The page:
Boiling it Down: 5 CEOs Describe Their Corporate Culture and San Diego’s Status as a Digital Media Cluster

Xconomy Seattle’s editor Greg Huang got this idea going last month when he conducted an informal and wholly anecdotal survey about the startup culture in the woodsy Pacific Northwest. His premise was that you can tell a lot about a company’s corporate culture from its chief executive.

Within a couple of weeks, Xconomy’s founder and editor-in-chief Bob Buderi followed suit with a survey of corporate culture in Boston’s startup community (and based on Bob’s endorsement, may I just take this opportunity to say this is terrific idea!)

To make this a trifecta of corporate culture insights, I followed the examples set in Seattle and Boston by contacting some San Diego CEOs to ask them to describe the corporate culture at their companies in a single word. In a variation on a theme—what I like to think of as a fugue in our continuing coverage of technology innovation—I chose San Diego CEOs whose business is focused on digital television and video. It is an industry that has been subject to fast and furious changes, which will likely continue for the foreseeable future.

In another twist, I asked each CEO if they think there are enough TV-and-video technology companies in San Diego to constitute a cluster or even a mini-cluster of innovation. Technology clusters, defined by Harvard University’s Michael Porter as geographic concentrations of interconnected companies, specialized suppliers, service providers, and associated research institutions, have become a touchstone for promoting prosperity as well as advancing innovation in specific fields.

Packet Video (San Diego)

CEO: James C. Brailean
Culture: “Innovative.”
Comments: Brailean responded to my journalistic lob with a volley of innovations that Packet Video has introduced since 1998, when he says the software developer for wireless media was the first to demonstrate video on a handset. “PV has been out in front of several of the key trends in mobile multimedia over the last decade.”

“We do have a significant cluster,” Brailean says. “It may not seem like it, since we are focused on different aspects of digital video. However, we all have compression, transmission, and managing digital video at our core…The move to digital video was driven by the cable and satellite industries in the early 90s. Both industries have had a strong presence in San Diego, with General Instrument and ViaSat.” He would add ViaSat and Motorola, which acquired General Instrument, to the list of digital TV and video specialists in San Diego.

Veoh Networks (San Diego)

CEO: Dmitry Shapiro
Culture: “Love.”
Comments: The ever-unorthodox Shapiro explained his summation of Veoh’s corporate culture by saying: “Love what you are working on, Love who you work with, Love to innovate and make people’s lives better, Love to surprise your fellow man, Love to inspire creativity, Love to connect people together, Love!”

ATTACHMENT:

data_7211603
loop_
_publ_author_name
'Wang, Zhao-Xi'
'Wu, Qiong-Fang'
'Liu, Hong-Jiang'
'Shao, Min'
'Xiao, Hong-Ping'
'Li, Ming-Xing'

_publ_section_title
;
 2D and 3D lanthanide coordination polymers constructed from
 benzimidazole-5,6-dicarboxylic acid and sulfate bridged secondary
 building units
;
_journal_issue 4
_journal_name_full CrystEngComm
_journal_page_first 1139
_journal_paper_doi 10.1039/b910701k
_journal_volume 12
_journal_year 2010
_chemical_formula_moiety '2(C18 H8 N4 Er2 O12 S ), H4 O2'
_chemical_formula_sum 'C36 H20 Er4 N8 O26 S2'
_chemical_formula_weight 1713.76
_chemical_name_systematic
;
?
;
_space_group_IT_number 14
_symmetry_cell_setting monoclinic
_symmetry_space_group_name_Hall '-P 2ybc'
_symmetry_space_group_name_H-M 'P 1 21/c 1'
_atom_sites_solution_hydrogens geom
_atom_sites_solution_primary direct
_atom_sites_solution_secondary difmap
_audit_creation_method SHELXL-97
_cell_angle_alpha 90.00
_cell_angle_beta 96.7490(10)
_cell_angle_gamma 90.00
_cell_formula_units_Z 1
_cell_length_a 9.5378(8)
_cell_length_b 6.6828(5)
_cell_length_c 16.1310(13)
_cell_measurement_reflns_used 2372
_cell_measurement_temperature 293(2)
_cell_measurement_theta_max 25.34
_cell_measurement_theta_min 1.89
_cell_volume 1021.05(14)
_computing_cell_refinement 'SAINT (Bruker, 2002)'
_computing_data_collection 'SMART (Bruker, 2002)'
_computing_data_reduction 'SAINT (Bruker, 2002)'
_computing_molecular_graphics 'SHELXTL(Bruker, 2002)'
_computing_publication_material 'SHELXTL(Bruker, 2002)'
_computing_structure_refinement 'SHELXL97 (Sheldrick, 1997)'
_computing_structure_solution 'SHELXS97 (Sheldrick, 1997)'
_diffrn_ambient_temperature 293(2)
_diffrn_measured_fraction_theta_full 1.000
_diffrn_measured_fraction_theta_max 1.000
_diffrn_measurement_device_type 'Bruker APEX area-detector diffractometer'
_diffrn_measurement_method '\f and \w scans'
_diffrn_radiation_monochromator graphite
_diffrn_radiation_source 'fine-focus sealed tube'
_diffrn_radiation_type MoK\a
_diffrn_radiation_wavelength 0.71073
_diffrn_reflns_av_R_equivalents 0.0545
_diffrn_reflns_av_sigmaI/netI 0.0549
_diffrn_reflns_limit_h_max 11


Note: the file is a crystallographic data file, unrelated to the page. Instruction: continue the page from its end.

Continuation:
As for a video cluster, Shapiro says, “San Diego has some of the finest minds in the country… So it is no coincidence that you will find clusters of all kinds of companies here…I do agree that we have some of the more interesting video companies in town, DivX, Packet, Sorenson, (and Veoh) are significant players.”

DivX (San Diego)

CEO: Kevin Hell
Culture: “Open.”
Comment: Hell describes DivX as “an open community rich with culture and informed by creativity, intelligence, and passion for all that is possible with digital media.” The company’s employees work in an open space, and not even CEO Hell has an office. “This open way of thinking goes back to the creation of DivX technology, where we embraced the open nature of the Internet to create a passionate community of hundreds of millions of consumers.”

On San Diego as a cluster, Hell says that as a great place to live, San Diego just seems to attract entrepreneurial-minded individuals. Says he, “digital media is a cutting-edge industry, and many industries over time have seen their greatest technology advancements in small geographic clusters.” Once a small cluster gets started, Hell says CEOs build on the best local talent and “convince everyone else to move here.” He would add and MusicMatch to the list because of their influence on digital media here.

Sorenson Media (Carlsbad, CA)

CEO: Peter Csathy
Culture: “Entrepreneurial.”
Comment: (No comment.)

On the cluster question, Csathy says, “San Diego has a significant tech and digital media talent pool, and the community has become a hub for digital media activities. As a result of major digital media successes here and proven talent in San Diego (including MusicMatch, DivX and SightSpeed) more and more venture capital investment is made in the area and this leads to further successes—and, yes, this is a significant cluster of online video activity.”

VMIX Media (San Diego)

CEO: Mike Glickenhaus
Culture: “I wish I could come up with one word, but I really can’t.”
Comment: Glickenhaus describes VMIX as “a blend of technologists and media and marketers. To have a successful business you need to not only develop strong technology, but have the ability to show clients how to effectively leverage that technology for their business.”

As a cluster of video technologies: “While the companies you mention are in the general sector, each company is really very different in what they are all about. While it may seem that there are a lot of companies based in San Diego, I don’t really get that sense…” Glickenhaus adds that San Diego has a strong overall tech community, so certain advances spur growth in certain sectors. “The continued growth of broadband connectivity has allowed the general consumption of online video to explode.”

Bruce V. Bigelow was the editor of Xconomy San Diego from 2008 to 2018. Read more about his life and work here. Follow @bvbigelow

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